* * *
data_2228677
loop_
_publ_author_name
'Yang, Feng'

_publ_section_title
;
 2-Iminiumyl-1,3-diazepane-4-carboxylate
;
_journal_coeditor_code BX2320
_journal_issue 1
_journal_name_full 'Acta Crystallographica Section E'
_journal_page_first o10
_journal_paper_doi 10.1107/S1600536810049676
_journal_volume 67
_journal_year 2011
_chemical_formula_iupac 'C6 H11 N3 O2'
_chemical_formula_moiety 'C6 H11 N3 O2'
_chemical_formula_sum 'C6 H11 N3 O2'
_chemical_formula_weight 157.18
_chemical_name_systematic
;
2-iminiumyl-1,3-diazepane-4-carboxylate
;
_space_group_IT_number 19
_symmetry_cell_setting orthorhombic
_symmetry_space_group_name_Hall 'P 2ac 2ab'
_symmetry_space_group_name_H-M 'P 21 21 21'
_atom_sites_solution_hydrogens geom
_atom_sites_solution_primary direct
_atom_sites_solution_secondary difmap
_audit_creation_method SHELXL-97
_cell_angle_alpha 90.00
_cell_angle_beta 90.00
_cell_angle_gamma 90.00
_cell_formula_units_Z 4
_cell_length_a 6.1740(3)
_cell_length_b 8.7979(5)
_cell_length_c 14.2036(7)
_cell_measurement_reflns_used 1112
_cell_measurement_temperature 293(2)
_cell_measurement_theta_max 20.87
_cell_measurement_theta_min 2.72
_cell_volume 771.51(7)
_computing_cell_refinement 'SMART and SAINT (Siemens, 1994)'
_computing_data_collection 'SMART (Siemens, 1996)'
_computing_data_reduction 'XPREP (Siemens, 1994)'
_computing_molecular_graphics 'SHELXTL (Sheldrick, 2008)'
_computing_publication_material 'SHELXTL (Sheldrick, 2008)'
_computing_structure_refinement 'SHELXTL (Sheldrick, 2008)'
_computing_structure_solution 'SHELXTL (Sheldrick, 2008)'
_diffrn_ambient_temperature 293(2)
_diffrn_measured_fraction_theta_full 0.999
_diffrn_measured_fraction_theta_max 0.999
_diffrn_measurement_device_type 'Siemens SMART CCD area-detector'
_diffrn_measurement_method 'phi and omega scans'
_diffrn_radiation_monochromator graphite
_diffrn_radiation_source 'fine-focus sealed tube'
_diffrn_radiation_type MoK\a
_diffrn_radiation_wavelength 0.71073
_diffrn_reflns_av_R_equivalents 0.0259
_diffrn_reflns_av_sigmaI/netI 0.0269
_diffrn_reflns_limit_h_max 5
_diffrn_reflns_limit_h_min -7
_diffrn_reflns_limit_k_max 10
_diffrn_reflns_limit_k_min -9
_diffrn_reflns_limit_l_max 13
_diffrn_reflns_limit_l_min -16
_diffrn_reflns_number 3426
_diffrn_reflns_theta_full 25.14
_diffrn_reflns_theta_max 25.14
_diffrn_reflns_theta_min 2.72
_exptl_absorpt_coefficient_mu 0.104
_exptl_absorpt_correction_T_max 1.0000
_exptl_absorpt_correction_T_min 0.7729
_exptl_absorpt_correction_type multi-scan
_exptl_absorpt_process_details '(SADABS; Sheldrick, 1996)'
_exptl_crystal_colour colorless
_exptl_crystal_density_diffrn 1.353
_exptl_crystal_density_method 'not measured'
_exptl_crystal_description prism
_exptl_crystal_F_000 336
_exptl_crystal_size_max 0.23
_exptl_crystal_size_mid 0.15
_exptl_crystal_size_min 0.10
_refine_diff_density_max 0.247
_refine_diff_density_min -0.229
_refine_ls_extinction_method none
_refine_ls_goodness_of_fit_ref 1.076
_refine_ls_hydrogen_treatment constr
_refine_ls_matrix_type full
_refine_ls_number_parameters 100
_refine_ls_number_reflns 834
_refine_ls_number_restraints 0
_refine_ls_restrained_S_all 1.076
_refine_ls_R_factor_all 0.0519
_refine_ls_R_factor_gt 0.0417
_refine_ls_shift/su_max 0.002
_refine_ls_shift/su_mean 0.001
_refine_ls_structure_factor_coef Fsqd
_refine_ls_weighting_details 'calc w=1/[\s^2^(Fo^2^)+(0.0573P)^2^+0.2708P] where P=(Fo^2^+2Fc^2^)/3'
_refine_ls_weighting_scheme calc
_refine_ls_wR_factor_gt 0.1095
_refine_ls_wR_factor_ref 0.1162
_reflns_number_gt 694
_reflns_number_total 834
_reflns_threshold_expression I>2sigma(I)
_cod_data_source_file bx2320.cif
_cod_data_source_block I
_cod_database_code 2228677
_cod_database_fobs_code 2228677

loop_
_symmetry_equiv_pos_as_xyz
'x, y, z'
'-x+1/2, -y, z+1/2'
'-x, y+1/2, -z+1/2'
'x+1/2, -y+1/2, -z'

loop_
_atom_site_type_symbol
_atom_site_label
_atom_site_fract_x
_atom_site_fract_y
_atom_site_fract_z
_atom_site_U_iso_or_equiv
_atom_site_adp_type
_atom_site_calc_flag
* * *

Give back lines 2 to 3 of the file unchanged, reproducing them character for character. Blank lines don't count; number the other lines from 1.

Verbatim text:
loop_
_publ_author_name